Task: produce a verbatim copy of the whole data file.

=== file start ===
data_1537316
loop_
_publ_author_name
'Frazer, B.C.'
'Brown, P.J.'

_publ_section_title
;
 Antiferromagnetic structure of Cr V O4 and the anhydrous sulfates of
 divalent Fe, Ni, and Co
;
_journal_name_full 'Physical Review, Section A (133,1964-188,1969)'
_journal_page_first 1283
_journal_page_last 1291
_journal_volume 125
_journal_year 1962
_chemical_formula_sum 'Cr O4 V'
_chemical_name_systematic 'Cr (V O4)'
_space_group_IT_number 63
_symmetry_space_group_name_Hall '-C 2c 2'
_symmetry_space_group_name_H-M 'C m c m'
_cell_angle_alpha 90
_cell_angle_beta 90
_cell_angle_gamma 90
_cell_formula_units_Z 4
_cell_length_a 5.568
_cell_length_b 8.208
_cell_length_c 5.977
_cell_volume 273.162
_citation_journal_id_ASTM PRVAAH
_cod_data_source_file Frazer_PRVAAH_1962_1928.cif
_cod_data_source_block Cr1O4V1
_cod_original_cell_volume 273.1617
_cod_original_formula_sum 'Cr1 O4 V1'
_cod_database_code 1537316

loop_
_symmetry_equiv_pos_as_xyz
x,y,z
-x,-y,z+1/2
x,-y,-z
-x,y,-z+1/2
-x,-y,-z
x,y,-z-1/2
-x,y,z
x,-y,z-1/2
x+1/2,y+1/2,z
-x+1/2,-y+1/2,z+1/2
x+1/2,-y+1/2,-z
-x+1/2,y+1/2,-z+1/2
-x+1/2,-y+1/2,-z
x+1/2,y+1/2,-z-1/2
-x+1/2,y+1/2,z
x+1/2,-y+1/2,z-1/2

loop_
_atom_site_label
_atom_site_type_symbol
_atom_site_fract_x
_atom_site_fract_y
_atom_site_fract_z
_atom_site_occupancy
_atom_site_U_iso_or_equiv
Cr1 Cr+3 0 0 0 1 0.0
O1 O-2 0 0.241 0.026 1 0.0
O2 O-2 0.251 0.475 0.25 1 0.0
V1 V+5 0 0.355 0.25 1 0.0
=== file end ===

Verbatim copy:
data_1537316
loop_
_publ_author_name
'Frazer, B.C.'
'Brown, P.J.'

_publ_section_title
;
 Antiferromagnetic structure of Cr V O4 and the anhydrous sulfates of
 divalent Fe, Ni, and Co
;
_journal_name_full 'Physical Review, Section A (133,1964-188,1969)'
_journal_page_first 1283
_journal_page_last 1291
_journal_volume 125
_journal_year 1962
_chemical_formula_sum 'Cr O4 V'
_chemical_name_systematic 'Cr (V O4)'
_space_group_IT_number 63
_symmetry_space_group_name_Hall '-C 2c 2'
_symmetry_space_group_name_H-M 'C m c m'
_cell_angle_alpha 90
_cell_angle_beta 90
_cell_angle_gamma 90
_cell_formula_units_Z 4
_cell_length_a 5.568
_cell_length_b 8.208
_cell_length_c 5.977
_cell_volume 273.162
_citation_journal_id_ASTM PRVAAH
_cod_data_source_file Frazer_PRVAAH_1962_1928.cif
_cod_data_source_block Cr1O4V1
_cod_original_cell_volume 273.1617
_cod_original_formula_sum 'Cr1 O4 V1'
_cod_database_code 1537316

loop_
_symmetry_equiv_pos_as_xyz
x,y,z
-x,-y,z+1/2
x,-y,-z
-x,y,-z+1/2
-x,-y,-z
x,y,-z-1/2
-x,y,z
x,-y,z-1/2
x+1/2,y+1/2,z
-x+1/2,-y+1/2,z+1/2
x+1/2,-y+1/2,-z
-x+1/2,y+1/2,-z+1/2
-x+1/2,-y+1/2,-z
x+1/2,y+1/2,-z-1/2
-x+1/2,y+1/2,z
x+1/2,-y+1/2,z-1/2

loop_
_atom_site_label
_atom_site_type_symbol
_atom_site_fract_x
_atom_site_fract_y
_atom_site_fract_z
_atom_site_occupancy
_atom_site_U_iso_or_equiv
Cr1 Cr+3 0 0 0 1 0.0
O1 O-2 0 0.241 0.026 1 0.0
O2 O-2 0.251 0.475 0.25 1 0.0
V1 V+5 0 0.355 0.25 1 0.0